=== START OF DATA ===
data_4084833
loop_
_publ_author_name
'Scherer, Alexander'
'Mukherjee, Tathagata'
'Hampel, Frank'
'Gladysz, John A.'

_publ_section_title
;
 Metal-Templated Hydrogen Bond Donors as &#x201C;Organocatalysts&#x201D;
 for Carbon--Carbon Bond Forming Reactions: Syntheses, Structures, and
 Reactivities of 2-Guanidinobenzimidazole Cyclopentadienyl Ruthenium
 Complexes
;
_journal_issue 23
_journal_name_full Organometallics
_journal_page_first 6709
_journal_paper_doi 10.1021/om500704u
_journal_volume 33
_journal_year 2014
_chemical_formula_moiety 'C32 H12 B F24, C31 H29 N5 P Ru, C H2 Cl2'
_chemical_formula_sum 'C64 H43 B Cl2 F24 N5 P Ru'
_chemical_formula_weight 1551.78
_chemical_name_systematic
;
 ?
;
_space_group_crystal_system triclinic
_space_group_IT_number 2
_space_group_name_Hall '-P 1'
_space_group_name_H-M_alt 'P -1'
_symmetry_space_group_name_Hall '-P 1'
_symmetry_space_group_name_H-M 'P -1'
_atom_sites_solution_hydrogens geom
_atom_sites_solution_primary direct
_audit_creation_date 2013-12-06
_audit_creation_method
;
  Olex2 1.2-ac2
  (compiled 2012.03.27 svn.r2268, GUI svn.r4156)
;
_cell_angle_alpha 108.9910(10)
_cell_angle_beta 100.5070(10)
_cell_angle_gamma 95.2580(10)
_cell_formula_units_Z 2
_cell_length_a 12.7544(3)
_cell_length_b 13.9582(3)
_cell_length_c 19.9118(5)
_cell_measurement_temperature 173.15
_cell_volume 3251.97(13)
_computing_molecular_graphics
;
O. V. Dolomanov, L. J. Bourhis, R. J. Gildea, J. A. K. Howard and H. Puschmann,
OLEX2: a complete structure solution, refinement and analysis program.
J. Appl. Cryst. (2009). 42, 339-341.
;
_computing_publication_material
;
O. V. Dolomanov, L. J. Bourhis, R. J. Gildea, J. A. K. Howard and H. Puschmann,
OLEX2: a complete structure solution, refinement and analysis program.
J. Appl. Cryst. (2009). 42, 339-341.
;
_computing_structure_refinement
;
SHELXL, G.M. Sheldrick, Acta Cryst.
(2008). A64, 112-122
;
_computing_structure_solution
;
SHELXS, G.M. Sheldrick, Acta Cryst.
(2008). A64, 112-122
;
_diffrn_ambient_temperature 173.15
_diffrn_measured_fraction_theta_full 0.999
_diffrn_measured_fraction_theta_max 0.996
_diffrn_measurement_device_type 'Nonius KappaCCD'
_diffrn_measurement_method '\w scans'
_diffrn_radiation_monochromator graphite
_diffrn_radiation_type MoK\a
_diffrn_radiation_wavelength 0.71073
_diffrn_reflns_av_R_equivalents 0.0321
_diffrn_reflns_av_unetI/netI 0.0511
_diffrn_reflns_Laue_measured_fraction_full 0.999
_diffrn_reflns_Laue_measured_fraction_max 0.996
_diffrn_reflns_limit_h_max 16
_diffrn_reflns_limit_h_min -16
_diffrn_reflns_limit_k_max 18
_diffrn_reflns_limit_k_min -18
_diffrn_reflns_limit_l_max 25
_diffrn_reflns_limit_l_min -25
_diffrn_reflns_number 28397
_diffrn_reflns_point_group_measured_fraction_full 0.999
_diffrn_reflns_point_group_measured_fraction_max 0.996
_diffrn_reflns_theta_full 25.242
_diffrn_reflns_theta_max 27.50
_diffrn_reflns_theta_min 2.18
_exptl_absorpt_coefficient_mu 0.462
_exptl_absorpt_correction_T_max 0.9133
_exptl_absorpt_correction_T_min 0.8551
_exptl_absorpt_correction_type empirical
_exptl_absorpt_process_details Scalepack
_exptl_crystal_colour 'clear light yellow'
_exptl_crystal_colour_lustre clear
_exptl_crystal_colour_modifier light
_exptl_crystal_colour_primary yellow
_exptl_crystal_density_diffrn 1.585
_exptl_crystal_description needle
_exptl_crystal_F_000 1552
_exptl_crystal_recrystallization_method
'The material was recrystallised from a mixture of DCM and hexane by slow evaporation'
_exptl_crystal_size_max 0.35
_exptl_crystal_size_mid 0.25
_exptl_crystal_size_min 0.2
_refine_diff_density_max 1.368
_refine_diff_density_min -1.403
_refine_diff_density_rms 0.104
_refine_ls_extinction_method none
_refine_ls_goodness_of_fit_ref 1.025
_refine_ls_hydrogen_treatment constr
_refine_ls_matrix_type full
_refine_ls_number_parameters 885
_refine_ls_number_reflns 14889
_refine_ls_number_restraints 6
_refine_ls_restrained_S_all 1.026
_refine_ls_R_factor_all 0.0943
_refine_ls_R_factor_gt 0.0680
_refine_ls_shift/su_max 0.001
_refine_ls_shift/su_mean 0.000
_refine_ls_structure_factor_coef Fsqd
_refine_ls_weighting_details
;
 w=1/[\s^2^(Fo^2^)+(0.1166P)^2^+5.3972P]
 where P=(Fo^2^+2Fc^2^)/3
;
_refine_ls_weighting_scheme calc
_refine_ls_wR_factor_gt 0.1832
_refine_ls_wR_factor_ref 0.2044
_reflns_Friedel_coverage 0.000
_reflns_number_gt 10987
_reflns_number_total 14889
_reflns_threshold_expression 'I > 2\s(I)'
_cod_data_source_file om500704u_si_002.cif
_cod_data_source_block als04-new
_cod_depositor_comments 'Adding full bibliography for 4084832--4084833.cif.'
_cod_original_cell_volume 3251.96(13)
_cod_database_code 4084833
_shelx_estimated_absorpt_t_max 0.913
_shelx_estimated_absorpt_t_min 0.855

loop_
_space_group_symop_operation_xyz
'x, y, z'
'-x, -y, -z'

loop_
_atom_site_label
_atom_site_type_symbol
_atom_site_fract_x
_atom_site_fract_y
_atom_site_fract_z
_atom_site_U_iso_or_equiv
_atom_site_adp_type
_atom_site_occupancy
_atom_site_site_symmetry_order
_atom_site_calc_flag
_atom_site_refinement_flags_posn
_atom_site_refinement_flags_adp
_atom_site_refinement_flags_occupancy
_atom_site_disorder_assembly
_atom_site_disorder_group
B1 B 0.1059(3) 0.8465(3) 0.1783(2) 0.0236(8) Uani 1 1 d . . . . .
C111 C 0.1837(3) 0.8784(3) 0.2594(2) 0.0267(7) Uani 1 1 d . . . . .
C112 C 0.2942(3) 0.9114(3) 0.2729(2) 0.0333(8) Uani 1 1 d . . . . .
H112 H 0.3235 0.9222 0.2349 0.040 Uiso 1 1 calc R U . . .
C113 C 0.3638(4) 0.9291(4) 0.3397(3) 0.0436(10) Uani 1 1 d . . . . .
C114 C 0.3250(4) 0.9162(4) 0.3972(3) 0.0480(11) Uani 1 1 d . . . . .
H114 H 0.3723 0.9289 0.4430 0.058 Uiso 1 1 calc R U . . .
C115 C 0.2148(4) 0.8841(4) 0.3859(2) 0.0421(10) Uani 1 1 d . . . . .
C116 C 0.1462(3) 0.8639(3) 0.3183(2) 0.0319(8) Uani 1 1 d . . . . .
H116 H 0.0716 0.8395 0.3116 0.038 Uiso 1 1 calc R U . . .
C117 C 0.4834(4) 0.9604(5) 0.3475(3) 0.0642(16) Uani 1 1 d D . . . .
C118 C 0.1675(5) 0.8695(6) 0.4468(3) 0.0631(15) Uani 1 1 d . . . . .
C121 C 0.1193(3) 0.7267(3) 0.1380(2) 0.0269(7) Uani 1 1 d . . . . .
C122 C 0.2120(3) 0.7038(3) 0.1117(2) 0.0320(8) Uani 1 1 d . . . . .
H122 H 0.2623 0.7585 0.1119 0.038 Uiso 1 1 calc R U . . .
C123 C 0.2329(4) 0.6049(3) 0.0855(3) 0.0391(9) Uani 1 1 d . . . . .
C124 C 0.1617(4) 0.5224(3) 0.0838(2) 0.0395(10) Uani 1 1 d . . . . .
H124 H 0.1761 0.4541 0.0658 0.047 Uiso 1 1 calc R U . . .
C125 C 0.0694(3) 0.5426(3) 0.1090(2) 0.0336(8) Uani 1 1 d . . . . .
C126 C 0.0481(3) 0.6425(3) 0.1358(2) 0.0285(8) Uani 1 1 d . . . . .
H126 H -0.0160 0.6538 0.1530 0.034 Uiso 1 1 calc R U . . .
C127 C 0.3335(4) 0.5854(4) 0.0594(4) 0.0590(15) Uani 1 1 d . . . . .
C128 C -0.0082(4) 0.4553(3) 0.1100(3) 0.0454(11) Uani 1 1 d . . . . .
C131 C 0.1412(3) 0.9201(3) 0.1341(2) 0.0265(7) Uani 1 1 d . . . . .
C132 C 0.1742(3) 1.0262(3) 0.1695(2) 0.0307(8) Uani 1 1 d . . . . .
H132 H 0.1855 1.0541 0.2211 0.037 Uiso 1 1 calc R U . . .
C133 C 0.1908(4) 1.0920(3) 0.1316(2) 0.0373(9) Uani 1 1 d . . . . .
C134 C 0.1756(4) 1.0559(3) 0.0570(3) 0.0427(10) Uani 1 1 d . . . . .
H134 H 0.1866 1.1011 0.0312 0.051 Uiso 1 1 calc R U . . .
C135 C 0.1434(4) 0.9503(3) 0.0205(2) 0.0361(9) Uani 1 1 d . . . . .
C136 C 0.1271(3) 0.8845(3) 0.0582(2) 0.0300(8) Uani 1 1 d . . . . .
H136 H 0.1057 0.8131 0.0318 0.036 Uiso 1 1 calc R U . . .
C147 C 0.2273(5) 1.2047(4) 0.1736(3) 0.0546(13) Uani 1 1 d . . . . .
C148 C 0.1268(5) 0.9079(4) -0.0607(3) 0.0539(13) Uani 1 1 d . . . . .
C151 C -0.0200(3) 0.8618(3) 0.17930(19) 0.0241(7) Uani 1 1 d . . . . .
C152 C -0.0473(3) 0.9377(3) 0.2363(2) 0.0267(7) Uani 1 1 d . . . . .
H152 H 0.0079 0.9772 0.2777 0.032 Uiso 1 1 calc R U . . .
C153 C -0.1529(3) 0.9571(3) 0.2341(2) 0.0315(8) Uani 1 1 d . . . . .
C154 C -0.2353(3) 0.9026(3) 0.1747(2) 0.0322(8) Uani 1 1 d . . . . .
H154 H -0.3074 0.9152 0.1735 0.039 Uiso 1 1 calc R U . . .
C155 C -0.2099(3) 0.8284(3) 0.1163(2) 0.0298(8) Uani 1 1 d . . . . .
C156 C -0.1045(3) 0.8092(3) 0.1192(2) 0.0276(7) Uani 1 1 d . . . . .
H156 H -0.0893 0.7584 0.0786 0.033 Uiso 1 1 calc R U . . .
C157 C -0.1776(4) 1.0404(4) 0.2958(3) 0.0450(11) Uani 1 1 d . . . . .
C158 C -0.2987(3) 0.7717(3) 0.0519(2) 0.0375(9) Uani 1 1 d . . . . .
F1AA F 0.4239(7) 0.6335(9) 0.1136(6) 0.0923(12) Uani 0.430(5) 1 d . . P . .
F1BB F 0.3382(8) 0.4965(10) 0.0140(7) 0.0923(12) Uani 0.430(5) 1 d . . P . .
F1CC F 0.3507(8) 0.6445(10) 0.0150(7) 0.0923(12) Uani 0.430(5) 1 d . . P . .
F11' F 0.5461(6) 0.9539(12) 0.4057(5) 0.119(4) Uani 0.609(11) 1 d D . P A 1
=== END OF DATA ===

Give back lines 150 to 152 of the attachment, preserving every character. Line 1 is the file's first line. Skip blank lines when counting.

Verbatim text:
_space_group_symop_operation_xyz
'x, y, z'
'-x, -y, -z'